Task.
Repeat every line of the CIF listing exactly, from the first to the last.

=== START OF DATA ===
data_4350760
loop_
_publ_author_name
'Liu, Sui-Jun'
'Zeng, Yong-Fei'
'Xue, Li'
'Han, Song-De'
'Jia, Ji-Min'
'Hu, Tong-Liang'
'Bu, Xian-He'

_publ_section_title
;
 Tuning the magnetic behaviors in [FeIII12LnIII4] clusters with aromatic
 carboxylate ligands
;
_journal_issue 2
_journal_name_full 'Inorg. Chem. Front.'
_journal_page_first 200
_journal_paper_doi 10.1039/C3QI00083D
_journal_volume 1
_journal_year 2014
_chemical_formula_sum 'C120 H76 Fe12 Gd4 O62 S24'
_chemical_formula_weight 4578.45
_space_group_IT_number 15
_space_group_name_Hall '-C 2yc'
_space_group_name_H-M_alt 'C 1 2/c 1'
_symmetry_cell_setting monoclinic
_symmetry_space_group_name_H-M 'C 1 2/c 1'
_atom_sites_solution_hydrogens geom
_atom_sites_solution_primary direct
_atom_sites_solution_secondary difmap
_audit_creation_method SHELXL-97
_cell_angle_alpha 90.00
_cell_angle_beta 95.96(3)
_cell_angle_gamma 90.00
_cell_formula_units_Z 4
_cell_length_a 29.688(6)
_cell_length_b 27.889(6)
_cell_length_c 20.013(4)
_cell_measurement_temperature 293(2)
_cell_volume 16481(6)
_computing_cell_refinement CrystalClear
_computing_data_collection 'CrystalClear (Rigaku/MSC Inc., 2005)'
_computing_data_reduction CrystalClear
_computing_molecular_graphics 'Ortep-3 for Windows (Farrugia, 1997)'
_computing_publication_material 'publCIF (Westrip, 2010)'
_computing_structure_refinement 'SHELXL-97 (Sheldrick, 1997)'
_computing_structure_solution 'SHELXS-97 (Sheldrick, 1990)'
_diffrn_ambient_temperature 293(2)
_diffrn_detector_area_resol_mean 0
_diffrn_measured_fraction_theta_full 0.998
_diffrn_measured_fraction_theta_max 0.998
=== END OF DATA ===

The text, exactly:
data_4350760
loop_
_publ_author_name
'Liu, Sui-Jun'
'Zeng, Yong-Fei'
'Xue, Li'
'Han, Song-De'
'Jia, Ji-Min'
'Hu, Tong-Liang'
'Bu, Xian-He'

_publ_section_title
;
 Tuning the magnetic behaviors in [FeIII12LnIII4] clusters with aromatic
 carboxylate ligands
;
_journal_issue 2
_journal_name_full 'Inorg. Chem. Front.'
_journal_page_first 200
_journal_paper_doi 10.1039/C3QI00083D
_journal_volume 1
_journal_year 2014
_chemical_formula_sum 'C120 H76 Fe12 Gd4 O62 S24'
_chemical_formula_weight 4578.45
_space_group_IT_number 15
_space_group_name_Hall '-C 2yc'
_space_group_name_H-M_alt 'C 1 2/c 1'
_symmetry_cell_setting monoclinic
_symmetry_space_group_name_H-M 'C 1 2/c 1'
_atom_sites_solution_hydrogens geom
_atom_sites_solution_primary direct
_atom_sites_solution_secondary difmap
_audit_creation_method SHELXL-97
_cell_angle_alpha 90.00
_cell_angle_beta 95.96(3)
_cell_angle_gamma 90.00
_cell_formula_units_Z 4
_cell_length_a 29.688(6)
_cell_length_b 27.889(6)
_cell_length_c 20.013(4)
_cell_measurement_temperature 293(2)
_cell_volume 16481(6)
_computing_cell_refinement CrystalClear
_computing_data_collection 'CrystalClear (Rigaku/MSC Inc., 2005)'
_computing_data_reduction CrystalClear
_computing_molecular_graphics 'Ortep-3 for Windows (Farrugia, 1997)'
_computing_publication_material 'publCIF (Westrip, 2010)'
_computing_structure_refinement 'SHELXL-97 (Sheldrick, 1997)'
_computing_structure_solution 'SHELXS-97 (Sheldrick, 1990)'
_diffrn_ambient_temperature 293(2)
_diffrn_detector_area_resol_mean 0
_diffrn_measured_fraction_theta_full 0.998
_diffrn_measured_fraction_theta_max 0.998